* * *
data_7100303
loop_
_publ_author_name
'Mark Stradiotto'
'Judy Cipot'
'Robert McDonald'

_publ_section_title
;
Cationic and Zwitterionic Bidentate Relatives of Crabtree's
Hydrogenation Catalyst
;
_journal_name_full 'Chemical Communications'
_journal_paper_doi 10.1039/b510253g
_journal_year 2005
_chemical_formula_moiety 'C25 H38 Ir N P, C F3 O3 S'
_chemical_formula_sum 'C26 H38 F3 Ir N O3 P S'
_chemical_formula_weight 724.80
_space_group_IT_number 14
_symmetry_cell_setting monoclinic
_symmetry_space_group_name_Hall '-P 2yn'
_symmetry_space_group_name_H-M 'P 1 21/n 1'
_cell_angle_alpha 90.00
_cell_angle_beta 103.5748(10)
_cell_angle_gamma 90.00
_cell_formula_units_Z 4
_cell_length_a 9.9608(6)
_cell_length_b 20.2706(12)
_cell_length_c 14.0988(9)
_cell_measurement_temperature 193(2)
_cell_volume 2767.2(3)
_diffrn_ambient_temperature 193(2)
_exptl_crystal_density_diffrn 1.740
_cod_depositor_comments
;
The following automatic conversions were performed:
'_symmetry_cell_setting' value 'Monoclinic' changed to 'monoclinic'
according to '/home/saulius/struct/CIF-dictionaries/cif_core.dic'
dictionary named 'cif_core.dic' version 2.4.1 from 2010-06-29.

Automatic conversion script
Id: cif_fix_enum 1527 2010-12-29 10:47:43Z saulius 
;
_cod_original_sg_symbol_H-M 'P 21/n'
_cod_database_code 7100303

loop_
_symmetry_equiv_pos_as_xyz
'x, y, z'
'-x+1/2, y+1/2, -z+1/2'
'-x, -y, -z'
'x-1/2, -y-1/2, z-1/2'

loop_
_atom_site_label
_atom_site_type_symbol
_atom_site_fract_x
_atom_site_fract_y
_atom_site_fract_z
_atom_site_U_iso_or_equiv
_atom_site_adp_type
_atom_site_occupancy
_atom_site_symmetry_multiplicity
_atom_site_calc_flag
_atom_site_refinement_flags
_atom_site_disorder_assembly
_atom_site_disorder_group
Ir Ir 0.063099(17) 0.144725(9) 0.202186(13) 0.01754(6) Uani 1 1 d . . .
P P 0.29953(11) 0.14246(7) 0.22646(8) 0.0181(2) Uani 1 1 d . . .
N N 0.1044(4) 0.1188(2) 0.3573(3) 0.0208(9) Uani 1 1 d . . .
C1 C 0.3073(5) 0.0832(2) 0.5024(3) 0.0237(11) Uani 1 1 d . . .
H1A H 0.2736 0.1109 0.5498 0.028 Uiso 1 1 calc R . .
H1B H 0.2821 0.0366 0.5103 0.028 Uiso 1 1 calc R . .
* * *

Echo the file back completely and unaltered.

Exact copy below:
data_7100303
loop_
_publ_author_name
'Mark Stradiotto'
'Judy Cipot'
'Robert McDonald'

_publ_section_title
;
Cationic and Zwitterionic Bidentate Relatives of Crabtree's
Hydrogenation Catalyst
;
_journal_name_full 'Chemical Communications'
_journal_paper_doi 10.1039/b510253g
_journal_year 2005
_chemical_formula_moiety 'C25 H38 Ir N P, C F3 O3 S'
_chemical_formula_sum 'C26 H38 F3 Ir N O3 P S'
_chemical_formula_weight 724.80
_space_group_IT_number 14
_symmetry_cell_setting monoclinic
_symmetry_space_group_name_Hall '-P 2yn'
_symmetry_space_group_name_H-M 'P 1 21/n 1'
_cell_angle_alpha 90.00
_cell_angle_beta 103.5748(10)
_cell_angle_gamma 90.00
_cell_formula_units_Z 4
_cell_length_a 9.9608(6)
_cell_length_b 20.2706(12)
_cell_length_c 14.0988(9)
_cell_measurement_temperature 193(2)
_cell_volume 2767.2(3)
_diffrn_ambient_temperature 193(2)
_exptl_crystal_density_diffrn 1.740
_cod_depositor_comments
;
The following automatic conversions were performed:
'_symmetry_cell_setting' value 'Monoclinic' changed to 'monoclinic'
according to '/home/saulius/struct/CIF-dictionaries/cif_core.dic'
dictionary named 'cif_core.dic' version 2.4.1 from 2010-06-29.

Automatic conversion script
Id: cif_fix_enum 1527 2010-12-29 10:47:43Z saulius 
;
_cod_original_sg_symbol_H-M 'P 21/n'
_cod_database_code 7100303

loop_
_symmetry_equiv_pos_as_xyz
'x, y, z'
'-x+1/2, y+1/2, -z+1/2'
'-x, -y, -z'
'x-1/2, -y-1/2, z-1/2'

loop_
_atom_site_label
_atom_site_type_symbol
_atom_site_fract_x
_atom_site_fract_y
_atom_site_fract_z
_atom_site_U_iso_or_equiv
_atom_site_adp_type
_atom_site_occupancy
_atom_site_symmetry_multiplicity
_atom_site_calc_flag
_atom_site_refinement_flags
_atom_site_disorder_assembly
_atom_site_disorder_group
Ir Ir 0.063099(17) 0.144725(9) 0.202186(13) 0.01754(6) Uani 1 1 d . . .
P P 0.29953(11) 0.14246(7) 0.22646(8) 0.0181(2) Uani 1 1 d . . .
N N 0.1044(4) 0.1188(2) 0.3573(3) 0.0208(9) Uani 1 1 d . . .
C1 C 0.3073(5) 0.0832(2) 0.5024(3) 0.0237(11) Uani 1 1 d . . .
H1A H 0.2736 0.1109 0.5498 0.028 Uiso 1 1 calc R . .
H1B H 0.2821 0.0366 0.5103 0.028 Uiso 1 1 calc R . .